Is Torin Dorn the prototype for the future of NC State Basketball?

There are several NC State players that have benefitted from the arrival of Kevin Keatts. Markell Johnson is now one of the nation’s top pick-and-roll creators; Omer Yurtseven has evolved into a promising stretch-5 with an NBA future. Let’s not forget fifth-year forward Lennard Freeman, who has turned into one of the ACC’s most efficient paint players, too.

However, the improvement and utility of junior forward Torin Dorn is maybe the most telling. Last March, I wrote on the type of offense that Keatts would bring to Raleigh; a key component of this new system would be the deploy more small-ball lineups that opened the floor for spread pick-and-roll action.

Dorn is a significant part of this transition. Teams can’t play two-way small-ball without a combo forward that can switch defensively, rebound above his size (15.7 percent defensive rebound rate for Dorn) and stretch it out to the three-point line on offense. The Charlotte transfer checks all of those boxes; now, his inside-out play is starting to look a lot like that of what one of his current teammates did last year at Wilmington.


The more, the merrier

Over NC State’s last five games, Torin Dorn has played 60 percent of the team’s de facto power forward minutes, according to KenPom. In the final five games of last season, Dorn played just five percent of NC State’s power forward minutes as he fell further down the rungs of Mark Gottfried’s rotation.

Back to 2017-18: Dorn has started all 25 games for the Wolfpack this season; nearly half of those starts (11), have come with only one other big in the starting lineup — either Yurtseven, Freeman or Abdul-Malik Abu.

This role is akin to what C.J. Bryce did for Keatts at UNC Wilmington last season. Ironically enough, Bryce and Dorn are now teammates — after Bryce followed Keatts to Raleigh; next season, those two will share the floor together, too.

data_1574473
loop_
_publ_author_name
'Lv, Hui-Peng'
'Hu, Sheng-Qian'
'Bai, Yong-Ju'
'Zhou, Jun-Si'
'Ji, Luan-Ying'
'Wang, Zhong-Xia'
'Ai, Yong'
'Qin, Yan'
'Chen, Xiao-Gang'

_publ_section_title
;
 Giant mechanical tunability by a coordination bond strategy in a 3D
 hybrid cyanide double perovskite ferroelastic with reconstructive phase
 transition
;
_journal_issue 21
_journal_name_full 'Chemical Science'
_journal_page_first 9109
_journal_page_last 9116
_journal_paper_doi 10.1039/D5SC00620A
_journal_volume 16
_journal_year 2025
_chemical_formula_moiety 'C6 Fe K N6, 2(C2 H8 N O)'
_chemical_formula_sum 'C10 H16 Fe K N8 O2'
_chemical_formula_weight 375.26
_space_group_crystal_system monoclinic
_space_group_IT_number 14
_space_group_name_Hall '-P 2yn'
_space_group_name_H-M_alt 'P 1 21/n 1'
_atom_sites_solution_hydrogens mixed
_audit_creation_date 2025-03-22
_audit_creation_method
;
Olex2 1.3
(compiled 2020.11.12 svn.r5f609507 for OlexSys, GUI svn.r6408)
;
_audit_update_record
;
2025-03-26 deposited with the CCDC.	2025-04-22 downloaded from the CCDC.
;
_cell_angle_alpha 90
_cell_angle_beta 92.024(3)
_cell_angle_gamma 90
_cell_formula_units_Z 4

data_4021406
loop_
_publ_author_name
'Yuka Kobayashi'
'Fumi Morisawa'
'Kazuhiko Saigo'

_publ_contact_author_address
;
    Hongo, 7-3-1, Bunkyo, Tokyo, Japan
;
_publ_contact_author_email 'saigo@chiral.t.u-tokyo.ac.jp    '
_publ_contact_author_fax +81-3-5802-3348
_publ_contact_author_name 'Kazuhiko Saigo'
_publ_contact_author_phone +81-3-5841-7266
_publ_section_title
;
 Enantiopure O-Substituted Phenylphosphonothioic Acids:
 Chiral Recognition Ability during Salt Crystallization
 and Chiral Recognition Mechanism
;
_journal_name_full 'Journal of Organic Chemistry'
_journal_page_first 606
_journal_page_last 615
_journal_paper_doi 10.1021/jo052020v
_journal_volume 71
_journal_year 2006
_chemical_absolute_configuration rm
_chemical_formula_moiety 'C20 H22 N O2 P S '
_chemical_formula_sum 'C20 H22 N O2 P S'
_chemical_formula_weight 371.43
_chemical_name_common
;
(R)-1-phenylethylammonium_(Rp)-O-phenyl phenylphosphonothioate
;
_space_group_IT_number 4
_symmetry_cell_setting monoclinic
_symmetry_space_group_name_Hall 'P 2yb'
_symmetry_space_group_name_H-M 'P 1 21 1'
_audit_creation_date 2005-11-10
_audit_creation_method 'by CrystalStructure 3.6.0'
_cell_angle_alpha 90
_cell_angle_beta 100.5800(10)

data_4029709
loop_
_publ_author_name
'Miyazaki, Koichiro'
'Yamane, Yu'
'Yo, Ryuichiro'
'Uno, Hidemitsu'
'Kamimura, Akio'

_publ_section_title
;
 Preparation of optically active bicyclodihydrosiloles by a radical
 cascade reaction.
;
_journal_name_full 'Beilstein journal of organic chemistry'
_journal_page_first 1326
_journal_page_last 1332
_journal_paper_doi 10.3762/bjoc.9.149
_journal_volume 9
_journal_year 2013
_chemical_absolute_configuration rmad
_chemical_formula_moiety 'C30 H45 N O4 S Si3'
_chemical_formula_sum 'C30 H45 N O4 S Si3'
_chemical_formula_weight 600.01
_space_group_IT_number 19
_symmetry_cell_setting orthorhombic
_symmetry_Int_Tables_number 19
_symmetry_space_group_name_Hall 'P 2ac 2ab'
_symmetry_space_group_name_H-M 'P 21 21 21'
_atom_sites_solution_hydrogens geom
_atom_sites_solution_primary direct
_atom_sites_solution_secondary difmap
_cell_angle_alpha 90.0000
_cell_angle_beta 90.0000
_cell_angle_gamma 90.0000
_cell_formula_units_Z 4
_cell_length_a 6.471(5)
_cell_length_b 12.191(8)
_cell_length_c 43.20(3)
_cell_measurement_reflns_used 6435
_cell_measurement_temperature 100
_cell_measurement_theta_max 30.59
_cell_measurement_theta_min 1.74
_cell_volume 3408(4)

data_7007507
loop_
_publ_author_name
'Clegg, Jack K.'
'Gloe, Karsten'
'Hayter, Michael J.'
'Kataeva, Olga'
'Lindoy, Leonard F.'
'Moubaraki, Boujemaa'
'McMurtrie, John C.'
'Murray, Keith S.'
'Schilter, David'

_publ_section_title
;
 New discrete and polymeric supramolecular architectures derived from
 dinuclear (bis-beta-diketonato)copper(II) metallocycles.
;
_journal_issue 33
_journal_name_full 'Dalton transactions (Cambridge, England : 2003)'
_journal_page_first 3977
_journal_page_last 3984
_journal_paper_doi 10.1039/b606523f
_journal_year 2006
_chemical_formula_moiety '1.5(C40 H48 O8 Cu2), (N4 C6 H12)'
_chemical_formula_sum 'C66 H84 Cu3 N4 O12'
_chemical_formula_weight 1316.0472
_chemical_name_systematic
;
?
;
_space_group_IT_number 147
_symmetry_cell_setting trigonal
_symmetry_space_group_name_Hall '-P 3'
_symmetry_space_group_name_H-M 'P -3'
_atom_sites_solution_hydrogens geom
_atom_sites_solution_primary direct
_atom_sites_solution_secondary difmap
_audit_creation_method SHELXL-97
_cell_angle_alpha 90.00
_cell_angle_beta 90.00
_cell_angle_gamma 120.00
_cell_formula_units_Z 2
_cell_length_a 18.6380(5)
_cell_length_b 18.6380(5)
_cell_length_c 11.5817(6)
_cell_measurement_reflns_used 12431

In 2016-17, the 6-foot-5 Bryce — the same height as Dorn — played 84 percent of Wilmington’s power forward minutes over the final five games, per KenPom. The remaining minutes at the 4 were used by Chris Flemmings, another 6-foot-5 multi-positional option that vacillated between both forward spots.


Help me, help you

That includes last Saturday’s home loss to North Carolina — an up-and-down affair that saw Dorn play some of the best basketball of his career. Dorn scored 21 points on 15 FGA, recorded three steals and blocked two shots. Dating back to the 2010-11 season — Dorn joined Scott Wood, T.J. Warren and Dennis Smith Jr. as the only other NC State players to record 20 points, two blocks and two steals in an ACC game.

It may seem silly to praise the defensive effort for a player on a team that allowed nearly 119 points per 100 possessions; however, Dorn’s performance is totally praiseworthy. He was outstanding all game long making plays from the weak side and along the baseline. It wasn’t perfect, but his help defense against UNC made a difference.

On the offensive side of the floor: Dorn went 7-of-8 on field goal attempts from the paint, per Synergy Sports. That’s been an efficient area of the floor all season for the versatile Dorn. According to Synergy, Dorn is 61-of-102 on non-post-up attempts at the basketball this season: 59.8 percent, 1.24 points per possessions — 26th in the ACC amongst players with at least 50 possessions.

That type of production at the rim mixes nicely with a three-point stoke that’s improving. Dorn doesn’t take many triples, but he’s 11-of-28 beyond the arc in conference play — 39.3 percent, 19th in the ACC. According to Synergy Dorn has an effective field goal rate just under 55 percent on catch-and-shoot attempts.


The first of many

It will be interesting to see how Keatts choses to utilize Dorn and Bryce in 2018-19. Their minutes could be staggered in a way that makes certain that at least one of them is on the floor at all times as the team’s flex forward. However, there will likely be plenty of minutes together on the floor, too, which should give the Pack some added versatility and switch-ability on defense.

Once Dorn leaves, though, this trend may not stop. Bryce has another year of eligibility beyond that. There’s more, though: JUCO commit Derek Funderburk, a former Ohio State signee that played for NC State assistant A.W. Hamilton at Hargrave Military Academy, is a future option in this role, too.

When Funderburk committed to NC State last November, Keatts mentioned as much: “Our whole class has been focused around adding length and versatility, and DJ is a guy we look forward to using at a bunch of different positions.”

Funderburk averages 5.2 rebounds and 1.2 steals at Northwest Florida State.


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